She also can’t eat properly. If you think about it, you really need a tongue to eat. The Voiceless have to get by on a kind of mashed and liquefied glop called mizzum.

On the other hand, she has job security and she’s well paid. She doesn’t think her life is too bad, until her Uncle Gridor dies in mysterious circumstances, and she discovers that he’s spent the last 18 years trying unsuccessfully to persuade the rich that they don’t actually need Voiceless servants.

And this is her story.

As many of you know, this is the third book in the Tales from Ragaris.

Ragaris (point to map on display board) is this fictional continent, somewhere in the Atlantic Ocean and sometime at the beginning of the fourteenth century.

It has several countries, as you see. All of them are vaguely medieval in culture, all of them by our standards are brutal and undemocratic, all of them are at least nominally Christian, and all of them abide by my rule Swords Without Misogyny – they are societies that value women as highly as men; and give women equal access to all jobs, positions and privileges, and this is just taken for granted.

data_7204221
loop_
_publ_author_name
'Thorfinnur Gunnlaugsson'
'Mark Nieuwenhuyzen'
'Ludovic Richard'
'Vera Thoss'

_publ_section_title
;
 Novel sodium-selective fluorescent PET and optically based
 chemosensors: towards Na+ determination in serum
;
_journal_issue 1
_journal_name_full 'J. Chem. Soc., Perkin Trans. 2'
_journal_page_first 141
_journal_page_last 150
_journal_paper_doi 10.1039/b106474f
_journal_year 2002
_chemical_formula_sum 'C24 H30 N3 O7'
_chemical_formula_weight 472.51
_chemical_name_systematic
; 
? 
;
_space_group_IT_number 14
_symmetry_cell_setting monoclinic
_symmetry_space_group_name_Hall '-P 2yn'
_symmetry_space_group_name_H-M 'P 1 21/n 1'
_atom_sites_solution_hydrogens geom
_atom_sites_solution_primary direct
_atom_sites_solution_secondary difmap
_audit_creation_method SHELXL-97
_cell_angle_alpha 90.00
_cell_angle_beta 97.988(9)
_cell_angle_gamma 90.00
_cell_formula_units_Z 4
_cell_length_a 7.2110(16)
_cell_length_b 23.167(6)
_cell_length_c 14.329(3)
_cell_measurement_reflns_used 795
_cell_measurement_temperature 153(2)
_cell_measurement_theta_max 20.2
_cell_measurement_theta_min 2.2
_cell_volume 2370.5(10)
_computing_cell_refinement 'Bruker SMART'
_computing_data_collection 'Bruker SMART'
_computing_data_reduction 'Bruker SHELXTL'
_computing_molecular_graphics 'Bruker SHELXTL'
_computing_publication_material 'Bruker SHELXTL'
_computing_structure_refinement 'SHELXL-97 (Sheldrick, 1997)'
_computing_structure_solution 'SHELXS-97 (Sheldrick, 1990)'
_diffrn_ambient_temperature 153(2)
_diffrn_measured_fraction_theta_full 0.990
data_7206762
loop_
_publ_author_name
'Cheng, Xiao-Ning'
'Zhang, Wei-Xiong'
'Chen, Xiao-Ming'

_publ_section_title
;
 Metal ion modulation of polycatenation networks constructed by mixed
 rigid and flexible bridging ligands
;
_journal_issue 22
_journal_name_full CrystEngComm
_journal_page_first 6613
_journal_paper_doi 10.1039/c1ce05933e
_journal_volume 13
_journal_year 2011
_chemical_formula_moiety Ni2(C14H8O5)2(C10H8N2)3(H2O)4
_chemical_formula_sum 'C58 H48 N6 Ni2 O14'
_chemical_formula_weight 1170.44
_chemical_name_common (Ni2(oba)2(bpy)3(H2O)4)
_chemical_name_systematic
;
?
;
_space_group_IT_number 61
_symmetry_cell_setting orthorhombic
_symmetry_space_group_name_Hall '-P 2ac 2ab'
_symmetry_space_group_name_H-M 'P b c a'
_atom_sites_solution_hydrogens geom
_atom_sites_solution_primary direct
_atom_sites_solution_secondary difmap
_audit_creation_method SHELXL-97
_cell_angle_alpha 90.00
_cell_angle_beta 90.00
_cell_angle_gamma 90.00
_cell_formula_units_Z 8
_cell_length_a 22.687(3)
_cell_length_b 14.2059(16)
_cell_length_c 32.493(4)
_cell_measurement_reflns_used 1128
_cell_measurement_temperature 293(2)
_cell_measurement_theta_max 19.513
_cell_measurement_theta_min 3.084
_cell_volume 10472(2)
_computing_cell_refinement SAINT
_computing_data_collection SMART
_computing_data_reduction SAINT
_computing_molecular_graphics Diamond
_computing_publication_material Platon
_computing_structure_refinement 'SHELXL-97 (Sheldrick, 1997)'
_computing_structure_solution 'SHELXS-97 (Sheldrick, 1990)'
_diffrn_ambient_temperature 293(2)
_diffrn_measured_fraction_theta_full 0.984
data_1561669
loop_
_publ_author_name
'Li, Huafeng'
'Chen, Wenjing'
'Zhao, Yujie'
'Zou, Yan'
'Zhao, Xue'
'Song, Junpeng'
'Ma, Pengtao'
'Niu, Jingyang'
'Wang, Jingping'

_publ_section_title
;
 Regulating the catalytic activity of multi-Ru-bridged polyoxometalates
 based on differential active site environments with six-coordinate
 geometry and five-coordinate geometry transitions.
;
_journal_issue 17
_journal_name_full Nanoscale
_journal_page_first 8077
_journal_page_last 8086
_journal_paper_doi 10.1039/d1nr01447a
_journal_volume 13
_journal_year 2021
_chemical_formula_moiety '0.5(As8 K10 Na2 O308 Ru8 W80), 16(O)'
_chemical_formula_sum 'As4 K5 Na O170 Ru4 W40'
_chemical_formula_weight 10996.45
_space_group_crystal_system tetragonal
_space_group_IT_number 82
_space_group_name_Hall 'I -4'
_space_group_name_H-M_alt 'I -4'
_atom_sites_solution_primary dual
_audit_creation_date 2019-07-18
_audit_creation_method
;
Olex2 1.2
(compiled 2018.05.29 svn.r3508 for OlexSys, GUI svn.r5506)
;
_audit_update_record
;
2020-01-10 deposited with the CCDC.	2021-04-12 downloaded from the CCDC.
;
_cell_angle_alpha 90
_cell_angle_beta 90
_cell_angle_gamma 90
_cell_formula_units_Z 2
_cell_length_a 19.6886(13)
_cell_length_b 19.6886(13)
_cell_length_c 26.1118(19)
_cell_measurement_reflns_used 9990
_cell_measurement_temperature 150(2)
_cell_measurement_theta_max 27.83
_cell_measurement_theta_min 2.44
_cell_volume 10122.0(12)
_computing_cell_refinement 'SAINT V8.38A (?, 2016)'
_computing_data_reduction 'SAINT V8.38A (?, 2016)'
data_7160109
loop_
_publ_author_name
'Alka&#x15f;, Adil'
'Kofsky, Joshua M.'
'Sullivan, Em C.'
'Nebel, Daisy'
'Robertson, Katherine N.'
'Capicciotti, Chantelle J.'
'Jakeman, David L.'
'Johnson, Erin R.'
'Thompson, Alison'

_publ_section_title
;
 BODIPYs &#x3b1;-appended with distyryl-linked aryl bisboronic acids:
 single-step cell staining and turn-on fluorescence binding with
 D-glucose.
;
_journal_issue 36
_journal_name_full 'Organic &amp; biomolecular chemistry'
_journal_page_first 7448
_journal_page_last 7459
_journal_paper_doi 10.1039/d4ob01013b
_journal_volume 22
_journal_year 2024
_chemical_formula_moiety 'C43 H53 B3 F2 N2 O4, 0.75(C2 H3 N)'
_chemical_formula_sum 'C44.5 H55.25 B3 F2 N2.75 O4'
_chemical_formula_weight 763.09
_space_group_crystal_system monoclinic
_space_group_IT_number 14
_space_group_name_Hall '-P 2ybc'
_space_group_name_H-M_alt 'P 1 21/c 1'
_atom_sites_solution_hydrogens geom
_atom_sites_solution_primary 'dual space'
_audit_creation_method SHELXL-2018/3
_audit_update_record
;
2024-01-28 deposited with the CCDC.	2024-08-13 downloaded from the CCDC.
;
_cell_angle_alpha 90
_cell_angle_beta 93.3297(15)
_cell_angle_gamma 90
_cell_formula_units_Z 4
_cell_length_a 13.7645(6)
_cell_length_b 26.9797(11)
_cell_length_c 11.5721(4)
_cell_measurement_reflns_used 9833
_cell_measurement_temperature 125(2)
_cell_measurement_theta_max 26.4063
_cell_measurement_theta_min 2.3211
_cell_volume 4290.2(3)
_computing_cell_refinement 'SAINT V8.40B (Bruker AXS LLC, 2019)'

But each country is different. My first book, “We Do Not Kill Children”, was set in the land of Marod, in the barbarian north, where the King and Queen gather the 30 noblest women and men in a famous brotherhood or siblinghood to help govern the land and repel invaders.

The second, “The Tenth Province of Jaryar”, was set in the land of Haymon, where they have a slightly different attitude towards invaders, and some of them even think that being alive is more important than being free and independent.